Prof. Brézin, what were the most important innovations in cataract surgery in the last few years?
The most important innovation of the last 25 years was phacoemulsification. With this technique, an incision is made in the cornea and the lens capsule is opened before the lens is broken up (emulsified) into tiny pieces with an ultrasonic probe and then suctioned off. The back of the capsule is preserved and the prosthetic intraocular lens is implanted into it. As eye incisions only have to be a few millimetres in size with this technique, phacoemulsification has improved the safety of this operation and substantially reduced rehabilitation time. It is the standard method used today all over the world, except in some developing countries.
20 years ago, the first foldable intraocular lenses appeared on the market. As long as the prosthetic lenses were rigid, the corneal incision had to be as large as the size of the prosthetic lens, i.e. at least six millimetres. With the advent of new foldable materials such as acrylic and silicone, the incision only had to be as large as necessary for phacoemulsification, i.e. 3 mm or less.
Since then, there has been fierce competition in the industry to minimise the incision size required for phacoemulsification and to produce lenses that can be implanted through smaller and smaller openings. The necessary incision length has thus been reduced to 2.3 to 2.4 mm. Today there are even phaco probes that work through a 1.8 mm opening. At the moment, there is a lot of discussion on whether quality is being sacrificed with these extremely folded lenses. But there is an unmistakable trend towards procedures through mini incisions, also called MICS (MicroIncision Cataract Surgery).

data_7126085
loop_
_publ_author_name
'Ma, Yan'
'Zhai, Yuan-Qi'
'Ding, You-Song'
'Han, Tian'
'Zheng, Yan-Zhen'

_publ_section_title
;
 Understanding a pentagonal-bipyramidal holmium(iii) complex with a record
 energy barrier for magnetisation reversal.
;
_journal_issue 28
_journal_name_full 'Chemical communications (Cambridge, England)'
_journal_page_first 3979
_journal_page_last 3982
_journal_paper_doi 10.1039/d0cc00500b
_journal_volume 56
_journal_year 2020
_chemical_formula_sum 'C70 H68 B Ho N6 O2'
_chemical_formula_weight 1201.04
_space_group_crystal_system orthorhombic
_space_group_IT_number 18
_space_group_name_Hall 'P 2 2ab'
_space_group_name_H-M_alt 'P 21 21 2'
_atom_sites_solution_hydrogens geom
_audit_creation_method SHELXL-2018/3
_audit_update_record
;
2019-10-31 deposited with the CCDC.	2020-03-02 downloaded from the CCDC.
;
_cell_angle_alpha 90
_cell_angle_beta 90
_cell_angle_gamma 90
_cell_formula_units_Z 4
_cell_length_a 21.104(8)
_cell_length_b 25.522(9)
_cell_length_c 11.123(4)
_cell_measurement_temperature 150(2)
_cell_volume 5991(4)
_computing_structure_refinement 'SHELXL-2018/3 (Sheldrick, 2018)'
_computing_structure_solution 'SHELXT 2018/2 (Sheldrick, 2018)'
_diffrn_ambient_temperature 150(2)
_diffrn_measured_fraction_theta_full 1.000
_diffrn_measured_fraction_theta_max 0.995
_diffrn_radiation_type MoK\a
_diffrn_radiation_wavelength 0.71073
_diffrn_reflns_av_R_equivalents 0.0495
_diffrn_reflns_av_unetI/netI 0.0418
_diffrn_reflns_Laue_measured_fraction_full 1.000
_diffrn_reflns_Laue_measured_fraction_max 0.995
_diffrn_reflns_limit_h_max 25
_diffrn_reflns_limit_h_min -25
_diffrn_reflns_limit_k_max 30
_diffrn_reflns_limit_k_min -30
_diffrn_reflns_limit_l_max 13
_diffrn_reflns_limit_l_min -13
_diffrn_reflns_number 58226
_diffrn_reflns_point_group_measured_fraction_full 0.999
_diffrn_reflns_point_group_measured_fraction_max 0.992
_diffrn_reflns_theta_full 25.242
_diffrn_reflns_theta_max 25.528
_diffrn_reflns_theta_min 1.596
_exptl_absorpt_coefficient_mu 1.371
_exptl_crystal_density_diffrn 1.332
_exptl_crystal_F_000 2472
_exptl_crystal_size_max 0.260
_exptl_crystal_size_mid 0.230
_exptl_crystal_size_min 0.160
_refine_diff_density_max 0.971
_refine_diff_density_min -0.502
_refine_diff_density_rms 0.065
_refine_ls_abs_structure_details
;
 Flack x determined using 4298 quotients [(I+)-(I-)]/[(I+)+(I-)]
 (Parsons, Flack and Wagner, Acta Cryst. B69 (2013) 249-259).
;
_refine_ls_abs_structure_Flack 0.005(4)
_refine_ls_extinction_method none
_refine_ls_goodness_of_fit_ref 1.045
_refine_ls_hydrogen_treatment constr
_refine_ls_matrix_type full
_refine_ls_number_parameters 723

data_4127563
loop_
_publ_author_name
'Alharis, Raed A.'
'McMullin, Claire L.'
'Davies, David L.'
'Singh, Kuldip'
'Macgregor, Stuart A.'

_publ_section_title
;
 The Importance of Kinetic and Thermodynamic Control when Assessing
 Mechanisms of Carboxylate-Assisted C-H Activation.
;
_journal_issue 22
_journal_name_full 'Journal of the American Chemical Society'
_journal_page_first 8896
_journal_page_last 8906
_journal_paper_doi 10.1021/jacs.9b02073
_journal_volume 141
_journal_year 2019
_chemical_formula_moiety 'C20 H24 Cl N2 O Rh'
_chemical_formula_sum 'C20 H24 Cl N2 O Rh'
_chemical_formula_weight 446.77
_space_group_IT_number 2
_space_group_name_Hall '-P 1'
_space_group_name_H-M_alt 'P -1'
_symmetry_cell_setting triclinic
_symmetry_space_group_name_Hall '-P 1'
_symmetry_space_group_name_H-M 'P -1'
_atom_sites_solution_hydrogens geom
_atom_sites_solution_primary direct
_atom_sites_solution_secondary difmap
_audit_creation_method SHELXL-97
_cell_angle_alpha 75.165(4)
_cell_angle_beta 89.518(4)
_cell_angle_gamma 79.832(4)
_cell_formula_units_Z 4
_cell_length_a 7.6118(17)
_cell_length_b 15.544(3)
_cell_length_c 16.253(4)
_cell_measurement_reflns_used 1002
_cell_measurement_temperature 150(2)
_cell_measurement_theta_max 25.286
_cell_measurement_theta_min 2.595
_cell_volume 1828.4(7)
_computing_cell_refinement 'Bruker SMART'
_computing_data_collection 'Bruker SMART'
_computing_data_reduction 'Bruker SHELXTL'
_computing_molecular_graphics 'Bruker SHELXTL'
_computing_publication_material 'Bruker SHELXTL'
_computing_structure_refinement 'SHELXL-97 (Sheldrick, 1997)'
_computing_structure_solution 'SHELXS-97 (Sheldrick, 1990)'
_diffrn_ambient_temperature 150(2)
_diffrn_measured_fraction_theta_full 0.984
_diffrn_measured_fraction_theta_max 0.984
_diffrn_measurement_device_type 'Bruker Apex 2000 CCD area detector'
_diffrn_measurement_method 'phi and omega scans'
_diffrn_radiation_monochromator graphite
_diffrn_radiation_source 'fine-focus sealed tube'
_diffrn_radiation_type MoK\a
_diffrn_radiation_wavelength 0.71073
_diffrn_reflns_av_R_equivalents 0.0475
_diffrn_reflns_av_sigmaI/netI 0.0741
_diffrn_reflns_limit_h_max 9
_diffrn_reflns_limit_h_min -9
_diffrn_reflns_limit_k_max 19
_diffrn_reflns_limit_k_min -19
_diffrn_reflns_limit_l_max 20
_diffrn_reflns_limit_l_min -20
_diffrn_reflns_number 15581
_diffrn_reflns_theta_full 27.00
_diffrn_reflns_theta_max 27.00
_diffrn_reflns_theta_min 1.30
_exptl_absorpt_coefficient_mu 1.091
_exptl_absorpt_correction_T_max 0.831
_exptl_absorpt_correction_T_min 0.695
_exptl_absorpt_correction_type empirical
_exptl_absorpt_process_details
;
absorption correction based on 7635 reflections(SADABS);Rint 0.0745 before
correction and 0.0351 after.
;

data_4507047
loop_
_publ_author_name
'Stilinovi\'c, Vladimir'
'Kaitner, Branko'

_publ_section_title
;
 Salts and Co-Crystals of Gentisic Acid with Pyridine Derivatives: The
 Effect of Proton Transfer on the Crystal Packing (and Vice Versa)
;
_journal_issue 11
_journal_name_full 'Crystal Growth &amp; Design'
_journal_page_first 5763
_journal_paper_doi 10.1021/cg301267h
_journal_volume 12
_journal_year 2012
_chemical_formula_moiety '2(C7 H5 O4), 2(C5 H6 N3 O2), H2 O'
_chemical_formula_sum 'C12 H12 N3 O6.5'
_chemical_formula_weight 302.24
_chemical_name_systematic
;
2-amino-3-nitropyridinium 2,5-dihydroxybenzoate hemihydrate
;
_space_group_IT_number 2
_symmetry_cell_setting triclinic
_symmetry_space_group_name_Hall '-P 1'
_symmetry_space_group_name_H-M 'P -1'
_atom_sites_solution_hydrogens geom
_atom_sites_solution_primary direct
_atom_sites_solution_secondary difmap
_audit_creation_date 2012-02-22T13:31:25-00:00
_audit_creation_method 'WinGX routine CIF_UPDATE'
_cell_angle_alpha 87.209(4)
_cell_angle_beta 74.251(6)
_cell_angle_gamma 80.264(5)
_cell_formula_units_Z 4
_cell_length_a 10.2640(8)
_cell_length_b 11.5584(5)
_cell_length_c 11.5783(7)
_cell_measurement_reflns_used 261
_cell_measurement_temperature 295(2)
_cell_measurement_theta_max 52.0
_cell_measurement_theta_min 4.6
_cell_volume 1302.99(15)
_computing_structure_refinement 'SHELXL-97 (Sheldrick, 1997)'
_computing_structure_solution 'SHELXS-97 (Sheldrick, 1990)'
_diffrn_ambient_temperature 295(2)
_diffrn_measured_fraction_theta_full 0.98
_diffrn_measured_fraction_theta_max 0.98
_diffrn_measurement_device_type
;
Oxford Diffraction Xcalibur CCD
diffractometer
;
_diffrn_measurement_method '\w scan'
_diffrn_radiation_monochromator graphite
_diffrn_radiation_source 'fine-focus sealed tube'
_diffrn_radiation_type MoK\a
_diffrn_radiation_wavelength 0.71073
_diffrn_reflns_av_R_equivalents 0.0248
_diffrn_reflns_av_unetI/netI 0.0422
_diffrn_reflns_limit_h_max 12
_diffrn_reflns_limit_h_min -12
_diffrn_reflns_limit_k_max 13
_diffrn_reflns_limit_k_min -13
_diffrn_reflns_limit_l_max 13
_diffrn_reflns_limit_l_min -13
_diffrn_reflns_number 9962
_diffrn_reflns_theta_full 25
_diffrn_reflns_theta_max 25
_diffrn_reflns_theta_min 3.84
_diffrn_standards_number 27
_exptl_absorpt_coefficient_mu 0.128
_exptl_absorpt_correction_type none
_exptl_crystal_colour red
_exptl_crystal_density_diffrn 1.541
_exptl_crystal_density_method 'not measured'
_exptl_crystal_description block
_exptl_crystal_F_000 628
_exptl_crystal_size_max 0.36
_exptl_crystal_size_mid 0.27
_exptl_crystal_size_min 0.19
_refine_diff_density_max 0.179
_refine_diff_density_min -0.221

What progress is being made in the development of new lenses?
We used to only have monofocal lenses, with which the patient could either see close up or long-distance and additionally needed glasses to correct his vision. Then, industry developed multifocal lenses, although they cannot really make up for the missing accommodation. They sharply focus both a close-up and a distant image on the retina, and the eye then chooses the right image. However, this may be at the expense of contrast sensitivity, and this type of lens is not suitable for every patient.
A totally new approach is accommodating lenses. New materials and designs are developed to enable the lens in the eye to actively focus . These lenses could take advantage of the fact that the ciliary muscle responsible for accommodation often still functions in very elderly patients. With lenses such as these we could fully restore patients’ eyesight. A great deal of research is being done in this direction, but the products have not achieved sufficiently satisfying results yet.